Finding faults in LeBron James an irritatingly off-base excercise


In the choose-your-own-adventure book that has been LeBron James’ basketball career, it appears that the final page is inevitable — polarization.

The greatest basketball player in the world a title that only the most out-of-touch and hard-headed fans would even consider disputing has inexplicably become a figure of great public debate. It is debate that only a player of his talent, his athleticism and his acuity could garner, but it is debate that has resulted in the formation of a partisan argument involving hollow, meaningless words like “legacy” and “clutch.”

The latest development in his saga is perhaps the most hard to swallow. Despite averaging an unfathomable and unprecedented 35.8 points, 13.3 rebounds and 8.8  assists per game in the 2015 NBA Finals, his Cleveland Cavaliers lost to the high-octane artillery of the Golden State Warriors in six games, leaving James’ biggest detractors chomping at the bit.

“He shrinks in the final seconds!” they’ll say about a man who hit a buzzer-beating shot to beat the Chicago Bulls in a pivotal second round game just weeks ago.

“He’ll never be Michael Jordan!” they’ll say about a man who still appears to have ample time to add to his legacy and surpass his idol.

“He’s a loser!” they’ll say about a man with two NBA championships and four MVP awards who nearly single-handedly willed a junior varsity-caliber Cleveland Cavaliers team to two wins against a juggernaut Golden State squad.

The people finding fault in James’ performance in these Finals are irredeemably off-base. It’s like someone complaining that Beethoven’s Ninth Symphony doesn’t have any electric guitar in it, or that “Citizen Kane” is in black and white and not color.

James has had one personal misstep — his nationally televised “Decision” in 2010 announcing that he would be leaving his hometown Cleveland Cavaliers for the Miami Heat (a venture that raised millions for Boys and Girls Clubs of America)  and one major athletic misstep his shrunken performance in a 2011 NBA Finals loss to the Dallas Mavericks.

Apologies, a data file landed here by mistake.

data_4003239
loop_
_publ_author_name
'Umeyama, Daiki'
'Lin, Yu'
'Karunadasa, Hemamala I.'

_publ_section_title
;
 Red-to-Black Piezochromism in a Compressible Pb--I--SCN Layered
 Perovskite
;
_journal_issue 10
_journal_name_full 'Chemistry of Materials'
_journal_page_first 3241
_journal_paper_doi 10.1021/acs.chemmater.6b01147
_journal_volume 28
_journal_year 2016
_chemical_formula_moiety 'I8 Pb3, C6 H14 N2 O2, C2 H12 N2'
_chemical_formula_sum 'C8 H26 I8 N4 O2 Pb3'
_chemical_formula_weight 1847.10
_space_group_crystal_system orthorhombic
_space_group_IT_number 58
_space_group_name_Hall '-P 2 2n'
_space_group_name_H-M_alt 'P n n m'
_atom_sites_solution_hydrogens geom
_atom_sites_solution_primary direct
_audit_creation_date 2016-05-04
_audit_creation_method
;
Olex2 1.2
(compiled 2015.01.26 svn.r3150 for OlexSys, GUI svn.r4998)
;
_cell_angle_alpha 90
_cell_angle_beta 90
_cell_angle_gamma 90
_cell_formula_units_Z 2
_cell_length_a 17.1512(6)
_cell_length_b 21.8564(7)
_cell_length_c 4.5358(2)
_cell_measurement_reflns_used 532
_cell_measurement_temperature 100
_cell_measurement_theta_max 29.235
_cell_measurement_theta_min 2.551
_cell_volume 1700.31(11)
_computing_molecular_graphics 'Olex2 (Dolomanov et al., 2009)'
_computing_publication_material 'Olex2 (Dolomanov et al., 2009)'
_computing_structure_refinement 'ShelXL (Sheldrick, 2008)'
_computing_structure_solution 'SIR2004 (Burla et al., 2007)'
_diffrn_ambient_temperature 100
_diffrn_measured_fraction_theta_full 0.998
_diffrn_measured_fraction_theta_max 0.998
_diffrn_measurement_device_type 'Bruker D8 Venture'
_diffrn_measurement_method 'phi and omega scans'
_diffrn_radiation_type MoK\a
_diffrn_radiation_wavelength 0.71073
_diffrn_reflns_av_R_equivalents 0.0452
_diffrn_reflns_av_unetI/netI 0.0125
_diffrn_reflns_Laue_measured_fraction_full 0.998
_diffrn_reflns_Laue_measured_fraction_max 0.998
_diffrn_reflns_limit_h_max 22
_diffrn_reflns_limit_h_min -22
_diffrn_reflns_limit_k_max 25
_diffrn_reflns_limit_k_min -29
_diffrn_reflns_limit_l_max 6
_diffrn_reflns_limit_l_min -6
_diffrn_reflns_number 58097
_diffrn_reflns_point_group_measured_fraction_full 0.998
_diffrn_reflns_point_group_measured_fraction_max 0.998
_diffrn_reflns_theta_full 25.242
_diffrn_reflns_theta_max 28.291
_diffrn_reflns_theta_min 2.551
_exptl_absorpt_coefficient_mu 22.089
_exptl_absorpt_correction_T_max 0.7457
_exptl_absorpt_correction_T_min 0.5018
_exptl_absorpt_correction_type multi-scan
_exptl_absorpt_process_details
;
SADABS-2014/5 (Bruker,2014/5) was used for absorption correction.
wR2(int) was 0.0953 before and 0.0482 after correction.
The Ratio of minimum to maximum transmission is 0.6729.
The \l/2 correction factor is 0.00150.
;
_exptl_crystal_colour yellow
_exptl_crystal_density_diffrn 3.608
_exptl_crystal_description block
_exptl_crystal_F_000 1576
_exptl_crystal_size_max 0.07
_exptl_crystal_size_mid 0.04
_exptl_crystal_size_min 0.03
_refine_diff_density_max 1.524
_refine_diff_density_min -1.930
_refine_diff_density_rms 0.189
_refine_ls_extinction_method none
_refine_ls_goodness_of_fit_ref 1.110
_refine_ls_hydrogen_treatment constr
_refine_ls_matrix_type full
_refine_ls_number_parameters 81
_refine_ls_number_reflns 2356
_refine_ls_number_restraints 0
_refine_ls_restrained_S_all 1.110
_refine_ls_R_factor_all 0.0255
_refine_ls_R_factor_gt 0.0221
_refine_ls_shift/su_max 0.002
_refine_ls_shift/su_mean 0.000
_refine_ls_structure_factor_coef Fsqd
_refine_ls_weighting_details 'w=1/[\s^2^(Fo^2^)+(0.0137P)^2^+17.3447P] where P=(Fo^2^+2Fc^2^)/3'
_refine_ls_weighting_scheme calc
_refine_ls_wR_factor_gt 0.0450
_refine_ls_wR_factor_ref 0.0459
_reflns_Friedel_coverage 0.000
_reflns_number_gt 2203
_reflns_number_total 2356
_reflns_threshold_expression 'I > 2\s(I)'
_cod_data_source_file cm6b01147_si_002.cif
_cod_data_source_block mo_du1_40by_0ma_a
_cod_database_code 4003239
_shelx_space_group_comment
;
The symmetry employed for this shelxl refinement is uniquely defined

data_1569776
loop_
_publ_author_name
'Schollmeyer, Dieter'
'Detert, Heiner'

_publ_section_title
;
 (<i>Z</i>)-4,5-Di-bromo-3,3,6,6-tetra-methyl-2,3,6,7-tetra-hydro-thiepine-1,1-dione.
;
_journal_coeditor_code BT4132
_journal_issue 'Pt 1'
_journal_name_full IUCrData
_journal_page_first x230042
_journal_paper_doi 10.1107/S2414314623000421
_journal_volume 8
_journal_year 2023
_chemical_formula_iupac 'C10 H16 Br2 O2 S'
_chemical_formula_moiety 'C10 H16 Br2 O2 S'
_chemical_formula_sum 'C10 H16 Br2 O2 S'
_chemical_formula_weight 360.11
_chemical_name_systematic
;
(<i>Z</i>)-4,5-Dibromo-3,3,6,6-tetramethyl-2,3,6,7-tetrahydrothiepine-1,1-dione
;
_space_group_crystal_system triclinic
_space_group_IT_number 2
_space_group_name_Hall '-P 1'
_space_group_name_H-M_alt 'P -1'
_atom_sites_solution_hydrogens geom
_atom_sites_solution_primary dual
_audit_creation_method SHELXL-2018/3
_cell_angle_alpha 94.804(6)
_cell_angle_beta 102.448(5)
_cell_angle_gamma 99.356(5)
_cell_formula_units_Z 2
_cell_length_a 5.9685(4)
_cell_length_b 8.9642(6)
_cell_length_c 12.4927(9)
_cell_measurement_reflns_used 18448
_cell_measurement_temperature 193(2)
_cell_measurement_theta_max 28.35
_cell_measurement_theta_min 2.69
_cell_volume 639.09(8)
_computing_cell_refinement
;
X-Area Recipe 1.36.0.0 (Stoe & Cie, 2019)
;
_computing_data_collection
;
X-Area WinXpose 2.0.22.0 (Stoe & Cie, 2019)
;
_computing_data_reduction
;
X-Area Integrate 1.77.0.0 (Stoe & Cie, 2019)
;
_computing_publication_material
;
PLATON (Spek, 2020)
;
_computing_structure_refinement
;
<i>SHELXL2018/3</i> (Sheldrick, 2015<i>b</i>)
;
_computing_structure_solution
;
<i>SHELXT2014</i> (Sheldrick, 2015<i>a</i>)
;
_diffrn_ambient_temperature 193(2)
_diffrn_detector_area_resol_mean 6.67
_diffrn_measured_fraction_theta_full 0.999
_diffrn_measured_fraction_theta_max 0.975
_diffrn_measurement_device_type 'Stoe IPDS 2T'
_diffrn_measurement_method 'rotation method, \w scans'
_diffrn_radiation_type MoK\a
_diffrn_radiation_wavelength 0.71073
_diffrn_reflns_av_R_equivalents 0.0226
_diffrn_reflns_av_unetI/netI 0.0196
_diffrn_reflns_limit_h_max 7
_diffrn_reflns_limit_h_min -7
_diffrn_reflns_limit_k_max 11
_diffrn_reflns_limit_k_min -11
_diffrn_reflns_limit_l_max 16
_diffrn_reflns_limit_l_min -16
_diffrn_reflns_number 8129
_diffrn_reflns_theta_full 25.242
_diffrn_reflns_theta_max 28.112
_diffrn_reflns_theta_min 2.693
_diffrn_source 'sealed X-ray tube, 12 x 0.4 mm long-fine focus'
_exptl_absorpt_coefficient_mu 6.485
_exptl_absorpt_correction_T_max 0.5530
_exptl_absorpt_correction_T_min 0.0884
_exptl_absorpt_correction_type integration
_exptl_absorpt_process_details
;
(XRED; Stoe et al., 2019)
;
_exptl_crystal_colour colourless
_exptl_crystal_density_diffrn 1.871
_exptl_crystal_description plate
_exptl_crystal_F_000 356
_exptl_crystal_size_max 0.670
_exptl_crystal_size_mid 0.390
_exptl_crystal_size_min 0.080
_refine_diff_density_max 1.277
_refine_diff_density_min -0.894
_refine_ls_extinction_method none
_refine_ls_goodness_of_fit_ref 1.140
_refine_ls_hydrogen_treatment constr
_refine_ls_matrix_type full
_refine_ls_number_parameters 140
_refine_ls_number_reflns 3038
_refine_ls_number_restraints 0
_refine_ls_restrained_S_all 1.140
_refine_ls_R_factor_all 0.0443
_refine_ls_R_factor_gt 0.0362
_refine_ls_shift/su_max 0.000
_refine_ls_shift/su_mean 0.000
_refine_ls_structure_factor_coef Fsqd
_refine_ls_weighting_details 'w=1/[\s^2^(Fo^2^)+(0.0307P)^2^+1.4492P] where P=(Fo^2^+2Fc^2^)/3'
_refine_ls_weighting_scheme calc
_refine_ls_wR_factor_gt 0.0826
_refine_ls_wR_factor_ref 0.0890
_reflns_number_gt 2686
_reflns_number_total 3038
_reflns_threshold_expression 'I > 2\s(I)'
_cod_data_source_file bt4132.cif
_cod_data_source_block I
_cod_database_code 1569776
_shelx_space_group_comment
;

Essentially, James has as close to a squeaky-clean resume as a superstar athlete can possibly wield. An athlete of his status couldn’t possibly carry themselves more in the manner that our society demands them. He is accessible and likeable, appearing in countless mediums from “Saturday Night Live” to Judd Apatow’s upcoming film, “Trainwreck.” There is nothing detestable about James the person– a rare trait for an athlete of his acumen.

Despite recent reports about his feuding and disrespect with current head coach David Blatt, James never unleashed a public meltdown against the first-year coach — or any coach for that matter. If every person in America was held in contempt for at one point disagreeing with their boss’ decision making, our unemployment rate would be higher than Stephen Curry’s free throw percentage. It’s another futile grasp at straws to paint LeBron James as a villain.

Perhaps what irks the legions of anti-LeBron soldiers is that he challenges the framework of what an all-time-great’s resume traditionally looks like. He has everything one can ask for, except for an impeccable record in the NBA Finals. Two championships aren’t enough. Forget that winning is not a measure of an individual, but a collective measure. Michael Jordan has six rings. LeBron doesn’t. The discussion ends there for those people.

I feel sorry for these people who can’t just pop a squat on the couch, watch the Cleveland Cavaliers and comprehend the privilege it is to watch James play basketball. He’s a virtuoso that an alarmingly large percentage of people treat like a rag doll.

Maybe one day, long after James in enshrined in the Naismith Hall of Fame, when there is a new phenom to set unreasonable standards for, these same people will chastise that dynamo for never being as good as LeBron James was. Until then, they’re simply throwing dirt on a Picasso.